13th April 2021
For you know
that the testing of your faith
If you look at faith through the eyes
of an atheist or agnostic you will realise
just how absolutely insane Christianity
appears to the non-believer.
A man, who is "God's Son,"
died on a cross for our sins?
You can't just go around
saying that kind of stuff.
It sounds crazy, maybe it is crazy.
Is that how you sometimes feel?
Maybe it's been a long time since
your conversion, and you're really
not sure about God and Jesus anymore.
Maybe you're a logical and reasonable person,
and faith isn't making sense right now.
Maybe you're an emotionally driven person,
and you can't remember that last time
you felt the presence of God.
No matter where on the journey of doubt
you find yourself, you may find it helpful
to keep the following in mind:
Firstly, don't deny or fear your doubt;
harking back to our friend Thomas
we were reading about on Sunday,
he doubted but wasn't afraid to speak out;
when the other disciples said,
'We have seen the Lord.'
'I don't believe it!"
Doubt is not the absence of faith;
it is a critical and necessary step
on the path toward faith,
however crooked that path may be.
I doubt the faith of people
who haven't doubted much more than those
who have a long time
relationship with doubt.
I am wary of those who are non-sceptical.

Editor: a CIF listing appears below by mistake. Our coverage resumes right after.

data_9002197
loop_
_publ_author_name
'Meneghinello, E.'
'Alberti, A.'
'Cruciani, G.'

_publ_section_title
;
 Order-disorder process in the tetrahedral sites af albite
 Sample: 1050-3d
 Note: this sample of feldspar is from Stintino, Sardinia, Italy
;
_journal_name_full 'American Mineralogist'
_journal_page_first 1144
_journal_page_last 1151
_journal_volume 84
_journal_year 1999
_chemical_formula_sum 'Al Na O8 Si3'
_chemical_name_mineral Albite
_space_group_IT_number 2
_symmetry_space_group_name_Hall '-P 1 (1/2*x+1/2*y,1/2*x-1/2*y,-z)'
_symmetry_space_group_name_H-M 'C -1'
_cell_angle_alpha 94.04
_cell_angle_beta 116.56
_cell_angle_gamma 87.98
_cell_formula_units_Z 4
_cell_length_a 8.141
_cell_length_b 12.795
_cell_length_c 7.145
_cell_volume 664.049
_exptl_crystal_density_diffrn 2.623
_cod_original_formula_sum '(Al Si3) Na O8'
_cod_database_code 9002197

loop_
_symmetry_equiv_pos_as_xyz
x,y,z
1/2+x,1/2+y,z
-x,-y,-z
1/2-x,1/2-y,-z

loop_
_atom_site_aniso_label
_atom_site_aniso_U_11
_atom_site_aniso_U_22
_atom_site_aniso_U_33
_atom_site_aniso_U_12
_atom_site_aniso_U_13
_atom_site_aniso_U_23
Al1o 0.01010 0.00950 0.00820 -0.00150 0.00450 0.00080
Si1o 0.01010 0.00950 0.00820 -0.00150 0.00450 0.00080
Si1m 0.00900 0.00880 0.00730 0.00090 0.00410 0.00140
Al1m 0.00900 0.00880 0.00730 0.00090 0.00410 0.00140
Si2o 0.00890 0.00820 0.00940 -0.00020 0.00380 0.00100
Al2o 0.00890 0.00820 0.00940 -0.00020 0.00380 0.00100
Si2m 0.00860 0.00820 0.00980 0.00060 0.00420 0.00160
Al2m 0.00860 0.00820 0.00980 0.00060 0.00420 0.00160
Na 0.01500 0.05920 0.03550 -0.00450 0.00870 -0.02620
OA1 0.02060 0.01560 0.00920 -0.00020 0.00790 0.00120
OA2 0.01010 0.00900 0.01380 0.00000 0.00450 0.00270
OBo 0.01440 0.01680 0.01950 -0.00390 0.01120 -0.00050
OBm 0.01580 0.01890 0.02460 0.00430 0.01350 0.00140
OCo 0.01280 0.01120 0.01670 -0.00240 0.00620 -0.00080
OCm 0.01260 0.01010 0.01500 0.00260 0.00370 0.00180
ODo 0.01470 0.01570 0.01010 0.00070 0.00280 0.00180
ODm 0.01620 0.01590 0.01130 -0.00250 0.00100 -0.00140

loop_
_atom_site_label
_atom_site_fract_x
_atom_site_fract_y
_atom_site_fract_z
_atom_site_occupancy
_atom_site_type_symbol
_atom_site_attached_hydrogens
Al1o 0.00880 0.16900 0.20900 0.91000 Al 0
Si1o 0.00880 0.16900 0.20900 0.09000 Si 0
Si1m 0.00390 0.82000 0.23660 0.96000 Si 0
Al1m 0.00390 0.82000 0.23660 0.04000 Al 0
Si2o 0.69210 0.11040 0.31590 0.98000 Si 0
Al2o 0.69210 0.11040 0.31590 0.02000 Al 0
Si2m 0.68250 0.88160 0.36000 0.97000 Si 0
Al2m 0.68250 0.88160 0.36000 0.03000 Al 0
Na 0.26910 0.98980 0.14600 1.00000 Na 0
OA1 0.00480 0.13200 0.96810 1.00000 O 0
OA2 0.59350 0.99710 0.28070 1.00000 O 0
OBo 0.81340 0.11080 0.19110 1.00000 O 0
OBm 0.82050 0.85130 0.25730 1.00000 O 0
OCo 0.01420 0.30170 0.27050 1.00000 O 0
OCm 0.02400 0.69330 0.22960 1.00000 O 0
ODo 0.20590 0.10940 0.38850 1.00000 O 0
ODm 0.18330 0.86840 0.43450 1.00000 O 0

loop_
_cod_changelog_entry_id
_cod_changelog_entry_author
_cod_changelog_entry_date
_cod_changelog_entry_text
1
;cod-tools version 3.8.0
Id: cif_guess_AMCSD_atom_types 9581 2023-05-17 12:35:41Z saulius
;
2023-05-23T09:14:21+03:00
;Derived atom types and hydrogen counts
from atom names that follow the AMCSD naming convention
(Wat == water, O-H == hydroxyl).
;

Sometimes faith comes very naturally,
and sometimes everything
we've ever believed is suddenly thrust
under a microscope and
we are forced to examine it.
It's okay to look. In fact, please look,
because if you don't,
what are you looking at instead?
Often the times we experience the most growth
in our beliefs come after a time of wrestling,
a time of sitting in the uncomfortable unknown
and asking God about it.
It's that idea of Jacob wrestling
the angel in Genesis 32.
In light of that story,
God certainly doesn't mind our questions.
We can ask them all night.
When we had strong faith but now we are doubting,
it can be troubling and unsettling;
we wonder what is the matter with us,
we feel failures, weak in our faith
and don't know what to do about it.
We are allowed to let someone else carry
the burden for a while;
to take a break and let
someone else be strong for us.
We can share our troubles;
when we can't talk to God,
we can talk to someone who can.
Doubt is painful;
but its pain is active rather than passive,
cleansing rather than deadening.
Far beneath it, no matter how thoroughly
our scepticism seems to have buried itself
in our soul, faith, resilient faith,
is steadily growing.
One of the most difficult things about
doubt is it can feel like nothing
God has gone silent,
the scriptures sound empty.
The nothingness can be hard to bear;
but God doesn't do nothingness.
That's not really
the business he is in.
Isaiah 55:10-11 says,"
As the rain and the snow
come down from heaven,
and do not return to it without
watering the earth and making it
bud and flourish...so is my word
that goes out from my mouth:
It will not return to me empty,
but will accomplish what I desire
and achieve the purpose
for which I sent it."
Something will be happening
beneath the surface.
Something we will not see during the
wrestling and the nothing-ness,
but that we will see so brightly
and clearly after a time.
A little hope will squeeze
through the crack and
hindsight is a wonderful thing.
It may be interesting to watch,
or just listen to a song
'Calm me, Lord'
sung by Margaret Rizza
via the link shown below.